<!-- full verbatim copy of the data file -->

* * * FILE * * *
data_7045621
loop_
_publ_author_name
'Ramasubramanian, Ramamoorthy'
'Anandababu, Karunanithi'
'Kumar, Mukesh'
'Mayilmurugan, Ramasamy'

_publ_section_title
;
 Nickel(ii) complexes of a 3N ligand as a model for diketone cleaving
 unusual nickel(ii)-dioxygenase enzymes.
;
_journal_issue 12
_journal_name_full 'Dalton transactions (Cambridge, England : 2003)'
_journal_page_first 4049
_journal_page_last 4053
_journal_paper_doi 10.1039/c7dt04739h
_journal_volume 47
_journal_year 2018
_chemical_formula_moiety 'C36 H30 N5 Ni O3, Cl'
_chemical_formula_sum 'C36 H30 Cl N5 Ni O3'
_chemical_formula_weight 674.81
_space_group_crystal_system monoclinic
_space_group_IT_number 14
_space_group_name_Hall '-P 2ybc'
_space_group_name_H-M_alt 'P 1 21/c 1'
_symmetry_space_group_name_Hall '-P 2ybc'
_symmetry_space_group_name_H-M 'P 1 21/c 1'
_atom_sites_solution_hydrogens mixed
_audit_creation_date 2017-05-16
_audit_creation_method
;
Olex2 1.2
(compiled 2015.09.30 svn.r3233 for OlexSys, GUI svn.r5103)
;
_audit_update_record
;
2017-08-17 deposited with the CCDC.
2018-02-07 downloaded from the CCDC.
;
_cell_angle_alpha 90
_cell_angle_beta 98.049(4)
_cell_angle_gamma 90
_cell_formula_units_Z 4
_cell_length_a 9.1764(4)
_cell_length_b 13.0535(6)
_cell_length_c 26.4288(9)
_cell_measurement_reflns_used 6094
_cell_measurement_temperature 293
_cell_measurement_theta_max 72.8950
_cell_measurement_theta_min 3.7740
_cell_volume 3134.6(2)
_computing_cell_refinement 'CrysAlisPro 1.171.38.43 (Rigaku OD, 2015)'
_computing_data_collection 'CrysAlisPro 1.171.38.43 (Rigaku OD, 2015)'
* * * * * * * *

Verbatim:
data_7045621
loop_
_publ_author_name
'Ramasubramanian, Ramamoorthy'
'Anandababu, Karunanithi'
'Kumar, Mukesh'
'Mayilmurugan, Ramasamy'

_publ_section_title
;
 Nickel(ii) complexes of a 3N ligand as a model for diketone cleaving
 unusual nickel(ii)-dioxygenase enzymes.
;
_journal_issue 12
_journal_name_full 'Dalton transactions (Cambridge, England : 2003)'
_journal_page_first 4049
_journal_page_last 4053
_journal_paper_doi 10.1039/c7dt04739h
_journal_volume 47
_journal_year 2018
_chemical_formula_moiety 'C36 H30 N5 Ni O3, Cl'
_chemical_formula_sum 'C36 H30 Cl N5 Ni O3'
_chemical_formula_weight 674.81
_space_group_crystal_system monoclinic
_space_group_IT_number 14
_space_group_name_Hall '-P 2ybc'
_space_group_name_H-M_alt 'P 1 21/c 1'
_symmetry_space_group_name_Hall '-P 2ybc'
_symmetry_space_group_name_H-M 'P 1 21/c 1'
_atom_sites_solution_hydrogens mixed
_audit_creation_date 2017-05-16
_audit_creation_method
;
Olex2 1.2
(compiled 2015.09.30 svn.r3233 for OlexSys, GUI svn.r5103)
;
_audit_update_record
;
2017-08-17 deposited with the CCDC.
2018-02-07 downloaded from the CCDC.
;
_cell_angle_alpha 90
_cell_angle_beta 98.049(4)
_cell_angle_gamma 90
_cell_formula_units_Z 4
_cell_length_a 9.1764(4)
_cell_length_b 13.0535(6)
_cell_length_c 26.4288(9)
_cell_measurement_reflns_used 6094
_cell_measurement_temperature 293
_cell_measurement_theta_max 72.8950
_cell_measurement_theta_min 3.7740
_cell_volume 3134.6(2)
_computing_cell_refinement 'CrysAlisPro 1.171.38.43 (Rigaku OD, 2015)'
_computing_data_collection 'CrysAlisPro 1.171.38.43 (Rigaku OD, 2015)'